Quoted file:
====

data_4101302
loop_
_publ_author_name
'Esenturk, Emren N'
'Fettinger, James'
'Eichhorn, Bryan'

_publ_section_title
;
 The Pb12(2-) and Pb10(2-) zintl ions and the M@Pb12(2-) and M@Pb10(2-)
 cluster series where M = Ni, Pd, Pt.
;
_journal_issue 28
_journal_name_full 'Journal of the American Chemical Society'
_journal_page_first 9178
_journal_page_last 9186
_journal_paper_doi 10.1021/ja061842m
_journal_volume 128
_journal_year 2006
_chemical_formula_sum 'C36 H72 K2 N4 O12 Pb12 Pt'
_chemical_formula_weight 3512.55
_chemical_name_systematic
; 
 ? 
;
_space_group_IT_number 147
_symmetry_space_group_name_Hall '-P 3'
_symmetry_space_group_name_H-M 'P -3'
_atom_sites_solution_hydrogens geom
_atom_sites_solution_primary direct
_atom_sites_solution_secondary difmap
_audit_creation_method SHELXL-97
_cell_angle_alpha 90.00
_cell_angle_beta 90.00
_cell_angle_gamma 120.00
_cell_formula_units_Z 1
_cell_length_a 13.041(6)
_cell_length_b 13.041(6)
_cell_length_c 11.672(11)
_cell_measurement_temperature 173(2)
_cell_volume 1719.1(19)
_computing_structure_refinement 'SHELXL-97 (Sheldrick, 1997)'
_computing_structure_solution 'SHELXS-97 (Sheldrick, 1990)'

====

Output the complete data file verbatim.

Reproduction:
data_4101302
loop_
_publ_author_name
'Esenturk, Emren N'
'Fettinger, James'
'Eichhorn, Bryan'

_publ_section_title
;
 The Pb12(2-) and Pb10(2-) zintl ions and the M@Pb12(2-) and M@Pb10(2-)
 cluster series where M = Ni, Pd, Pt.
;
_journal_issue 28
_journal_name_full 'Journal of the American Chemical Society'
_journal_page_first 9178
_journal_page_last 9186
_journal_paper_doi 10.1021/ja061842m
_journal_volume 128
_journal_year 2006
_chemical_formula_sum 'C36 H72 K2 N4 O12 Pb12 Pt'
_chemical_formula_weight 3512.55
_chemical_name_systematic
; 
 ? 
;
_space_group_IT_number 147
_symmetry_space_group_name_Hall '-P 3'
_symmetry_space_group_name_H-M 'P -3'
_atom_sites_solution_hydrogens geom
_atom_sites_solution_primary direct
_atom_sites_solution_secondary difmap
_audit_creation_method SHELXL-97
_cell_angle_alpha 90.00
_cell_angle_beta 90.00
_cell_angle_gamma 120.00
_cell_formula_units_Z 1
_cell_length_a 13.041(6)
_cell_length_b 13.041(6)
_cell_length_c 11.672(11)
_cell_measurement_temperature 173(2)
_cell_volume 1719.1(19)
_computing_structure_refinement 'SHELXL-97 (Sheldrick, 1997)'
_computing_structure_solution 'SHELXS-97 (Sheldrick, 1990)'